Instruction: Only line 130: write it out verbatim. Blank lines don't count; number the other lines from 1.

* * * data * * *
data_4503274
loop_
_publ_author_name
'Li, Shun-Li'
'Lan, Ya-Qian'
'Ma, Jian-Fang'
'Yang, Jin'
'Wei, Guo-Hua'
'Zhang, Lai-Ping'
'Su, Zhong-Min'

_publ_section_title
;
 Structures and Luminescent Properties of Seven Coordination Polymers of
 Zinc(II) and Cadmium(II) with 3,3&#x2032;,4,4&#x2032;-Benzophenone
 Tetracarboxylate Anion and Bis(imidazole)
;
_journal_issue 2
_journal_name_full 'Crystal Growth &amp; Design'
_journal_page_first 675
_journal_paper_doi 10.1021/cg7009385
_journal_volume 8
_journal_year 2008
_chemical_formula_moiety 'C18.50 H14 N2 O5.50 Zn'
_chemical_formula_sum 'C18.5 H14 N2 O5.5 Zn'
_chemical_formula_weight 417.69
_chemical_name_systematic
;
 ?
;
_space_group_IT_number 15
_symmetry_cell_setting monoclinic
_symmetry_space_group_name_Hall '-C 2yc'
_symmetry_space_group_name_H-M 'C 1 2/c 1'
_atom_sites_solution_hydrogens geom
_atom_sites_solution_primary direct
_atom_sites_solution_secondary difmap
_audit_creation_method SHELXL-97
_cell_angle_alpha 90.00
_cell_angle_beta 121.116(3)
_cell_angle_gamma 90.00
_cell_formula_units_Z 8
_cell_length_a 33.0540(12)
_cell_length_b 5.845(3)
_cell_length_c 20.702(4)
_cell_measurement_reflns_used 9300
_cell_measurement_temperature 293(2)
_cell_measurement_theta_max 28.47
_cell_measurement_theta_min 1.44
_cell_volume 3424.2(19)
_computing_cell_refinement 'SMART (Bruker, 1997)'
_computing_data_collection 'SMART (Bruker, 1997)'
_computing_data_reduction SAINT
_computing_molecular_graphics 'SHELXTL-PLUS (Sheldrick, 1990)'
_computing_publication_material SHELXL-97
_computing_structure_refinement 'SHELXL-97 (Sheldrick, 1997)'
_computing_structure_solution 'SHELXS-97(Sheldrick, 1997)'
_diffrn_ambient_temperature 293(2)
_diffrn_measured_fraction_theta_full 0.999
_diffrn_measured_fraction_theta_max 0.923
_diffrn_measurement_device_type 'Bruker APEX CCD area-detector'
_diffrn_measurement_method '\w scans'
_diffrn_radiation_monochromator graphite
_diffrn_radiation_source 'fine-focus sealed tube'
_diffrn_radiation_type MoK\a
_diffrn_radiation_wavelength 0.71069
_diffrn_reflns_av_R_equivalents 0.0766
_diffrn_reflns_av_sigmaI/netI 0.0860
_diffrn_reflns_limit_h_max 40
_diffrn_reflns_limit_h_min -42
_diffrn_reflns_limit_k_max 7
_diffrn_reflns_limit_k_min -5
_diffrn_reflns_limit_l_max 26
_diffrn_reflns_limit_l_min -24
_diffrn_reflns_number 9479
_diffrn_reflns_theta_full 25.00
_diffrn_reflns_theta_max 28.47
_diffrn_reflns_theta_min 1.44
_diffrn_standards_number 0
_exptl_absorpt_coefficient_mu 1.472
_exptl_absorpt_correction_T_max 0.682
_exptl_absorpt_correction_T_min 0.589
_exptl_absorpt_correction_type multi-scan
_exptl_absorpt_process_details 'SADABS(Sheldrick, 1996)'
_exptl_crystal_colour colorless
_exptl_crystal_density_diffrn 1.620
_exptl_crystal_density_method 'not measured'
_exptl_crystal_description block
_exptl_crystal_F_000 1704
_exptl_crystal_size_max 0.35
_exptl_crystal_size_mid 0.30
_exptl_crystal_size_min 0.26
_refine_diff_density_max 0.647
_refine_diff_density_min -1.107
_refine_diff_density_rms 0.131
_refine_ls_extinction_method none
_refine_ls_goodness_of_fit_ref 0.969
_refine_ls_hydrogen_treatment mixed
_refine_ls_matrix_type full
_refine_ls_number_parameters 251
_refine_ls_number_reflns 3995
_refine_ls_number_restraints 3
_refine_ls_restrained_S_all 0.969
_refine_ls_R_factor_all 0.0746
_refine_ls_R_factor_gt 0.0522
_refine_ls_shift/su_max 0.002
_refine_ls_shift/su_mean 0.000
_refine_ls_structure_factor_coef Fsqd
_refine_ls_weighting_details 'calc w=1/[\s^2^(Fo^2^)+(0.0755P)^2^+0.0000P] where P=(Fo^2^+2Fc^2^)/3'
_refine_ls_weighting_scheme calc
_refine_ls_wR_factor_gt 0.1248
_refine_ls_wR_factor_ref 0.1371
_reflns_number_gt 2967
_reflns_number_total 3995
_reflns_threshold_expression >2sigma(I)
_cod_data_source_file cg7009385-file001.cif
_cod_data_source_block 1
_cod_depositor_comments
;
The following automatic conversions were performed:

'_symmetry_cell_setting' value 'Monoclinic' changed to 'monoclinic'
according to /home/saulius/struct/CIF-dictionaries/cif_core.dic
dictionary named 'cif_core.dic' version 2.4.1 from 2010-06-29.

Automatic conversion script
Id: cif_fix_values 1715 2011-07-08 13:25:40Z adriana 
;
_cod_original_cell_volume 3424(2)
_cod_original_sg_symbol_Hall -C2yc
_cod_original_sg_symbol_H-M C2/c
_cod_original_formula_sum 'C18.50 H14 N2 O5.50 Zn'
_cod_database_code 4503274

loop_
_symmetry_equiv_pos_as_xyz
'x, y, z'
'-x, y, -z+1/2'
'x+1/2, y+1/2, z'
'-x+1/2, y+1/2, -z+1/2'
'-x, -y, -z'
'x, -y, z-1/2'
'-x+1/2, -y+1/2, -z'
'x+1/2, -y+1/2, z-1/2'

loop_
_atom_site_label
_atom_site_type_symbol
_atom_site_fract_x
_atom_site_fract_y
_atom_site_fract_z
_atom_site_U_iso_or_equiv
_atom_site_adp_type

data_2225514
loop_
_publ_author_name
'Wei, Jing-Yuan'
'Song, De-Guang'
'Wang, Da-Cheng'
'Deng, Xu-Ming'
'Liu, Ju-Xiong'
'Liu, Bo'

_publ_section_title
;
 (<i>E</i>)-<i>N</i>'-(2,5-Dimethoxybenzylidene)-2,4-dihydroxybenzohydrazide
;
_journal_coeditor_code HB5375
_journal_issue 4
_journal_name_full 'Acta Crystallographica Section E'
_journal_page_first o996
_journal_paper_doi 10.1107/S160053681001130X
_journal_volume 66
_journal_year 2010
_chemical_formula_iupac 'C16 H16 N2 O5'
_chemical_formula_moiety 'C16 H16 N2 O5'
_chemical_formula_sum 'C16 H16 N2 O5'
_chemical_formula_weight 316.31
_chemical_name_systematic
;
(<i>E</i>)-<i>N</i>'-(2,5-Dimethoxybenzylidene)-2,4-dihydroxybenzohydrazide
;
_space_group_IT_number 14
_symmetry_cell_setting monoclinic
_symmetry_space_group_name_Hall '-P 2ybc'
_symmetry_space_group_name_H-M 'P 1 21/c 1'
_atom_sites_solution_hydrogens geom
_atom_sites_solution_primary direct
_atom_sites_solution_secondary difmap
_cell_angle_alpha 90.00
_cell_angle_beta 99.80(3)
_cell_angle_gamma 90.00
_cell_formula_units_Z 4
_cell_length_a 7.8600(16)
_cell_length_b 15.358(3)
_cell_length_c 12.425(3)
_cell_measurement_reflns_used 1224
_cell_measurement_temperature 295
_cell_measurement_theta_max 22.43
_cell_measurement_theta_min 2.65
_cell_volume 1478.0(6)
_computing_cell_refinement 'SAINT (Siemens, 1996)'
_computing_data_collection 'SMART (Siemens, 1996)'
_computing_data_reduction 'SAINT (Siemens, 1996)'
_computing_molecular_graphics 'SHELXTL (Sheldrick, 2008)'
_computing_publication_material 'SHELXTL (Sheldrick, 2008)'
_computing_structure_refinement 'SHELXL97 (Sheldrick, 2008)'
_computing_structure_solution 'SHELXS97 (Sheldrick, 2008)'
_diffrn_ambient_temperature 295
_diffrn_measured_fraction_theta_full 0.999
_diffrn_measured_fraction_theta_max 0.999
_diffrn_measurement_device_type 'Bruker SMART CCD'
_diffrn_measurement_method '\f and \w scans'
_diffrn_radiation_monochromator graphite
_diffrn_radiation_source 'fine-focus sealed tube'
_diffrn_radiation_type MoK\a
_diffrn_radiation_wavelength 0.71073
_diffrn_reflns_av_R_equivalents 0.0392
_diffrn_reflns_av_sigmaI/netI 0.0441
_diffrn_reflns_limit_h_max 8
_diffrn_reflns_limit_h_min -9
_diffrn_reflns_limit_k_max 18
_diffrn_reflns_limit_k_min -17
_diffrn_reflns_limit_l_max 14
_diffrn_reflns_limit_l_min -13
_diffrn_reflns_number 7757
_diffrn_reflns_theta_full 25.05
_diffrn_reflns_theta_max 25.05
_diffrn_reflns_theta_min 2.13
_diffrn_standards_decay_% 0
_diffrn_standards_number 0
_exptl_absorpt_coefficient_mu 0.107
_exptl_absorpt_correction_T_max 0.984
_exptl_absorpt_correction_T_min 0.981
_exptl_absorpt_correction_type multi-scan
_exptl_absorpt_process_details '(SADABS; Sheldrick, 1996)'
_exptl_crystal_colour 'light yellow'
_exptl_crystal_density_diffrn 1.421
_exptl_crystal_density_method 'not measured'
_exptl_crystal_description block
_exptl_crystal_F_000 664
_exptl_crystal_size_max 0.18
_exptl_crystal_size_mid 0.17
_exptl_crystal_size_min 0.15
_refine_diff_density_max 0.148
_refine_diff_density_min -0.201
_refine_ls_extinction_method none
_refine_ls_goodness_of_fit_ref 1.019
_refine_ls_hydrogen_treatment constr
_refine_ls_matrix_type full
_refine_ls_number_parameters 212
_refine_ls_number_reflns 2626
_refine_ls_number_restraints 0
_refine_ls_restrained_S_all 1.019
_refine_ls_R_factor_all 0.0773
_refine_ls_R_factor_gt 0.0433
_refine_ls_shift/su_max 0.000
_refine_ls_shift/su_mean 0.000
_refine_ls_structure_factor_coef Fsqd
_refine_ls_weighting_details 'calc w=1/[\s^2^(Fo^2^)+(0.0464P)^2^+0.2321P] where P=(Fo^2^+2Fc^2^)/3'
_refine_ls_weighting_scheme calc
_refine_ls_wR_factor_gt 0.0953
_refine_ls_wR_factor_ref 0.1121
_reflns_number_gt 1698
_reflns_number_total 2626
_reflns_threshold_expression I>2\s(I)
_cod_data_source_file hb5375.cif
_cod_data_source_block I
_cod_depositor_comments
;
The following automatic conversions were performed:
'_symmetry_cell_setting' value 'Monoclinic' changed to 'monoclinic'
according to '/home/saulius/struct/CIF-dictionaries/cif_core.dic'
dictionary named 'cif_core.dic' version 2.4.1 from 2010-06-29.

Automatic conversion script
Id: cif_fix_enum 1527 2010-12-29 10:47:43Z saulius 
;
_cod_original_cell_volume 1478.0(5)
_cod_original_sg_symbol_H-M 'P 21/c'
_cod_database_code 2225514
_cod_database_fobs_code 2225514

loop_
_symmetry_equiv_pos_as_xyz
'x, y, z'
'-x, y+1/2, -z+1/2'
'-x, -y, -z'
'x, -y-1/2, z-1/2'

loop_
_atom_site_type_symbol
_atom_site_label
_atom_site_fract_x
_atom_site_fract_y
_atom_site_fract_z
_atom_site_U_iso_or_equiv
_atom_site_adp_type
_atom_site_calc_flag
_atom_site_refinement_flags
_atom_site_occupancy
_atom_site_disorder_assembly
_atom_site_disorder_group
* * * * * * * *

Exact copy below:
_cod_database_code 4503274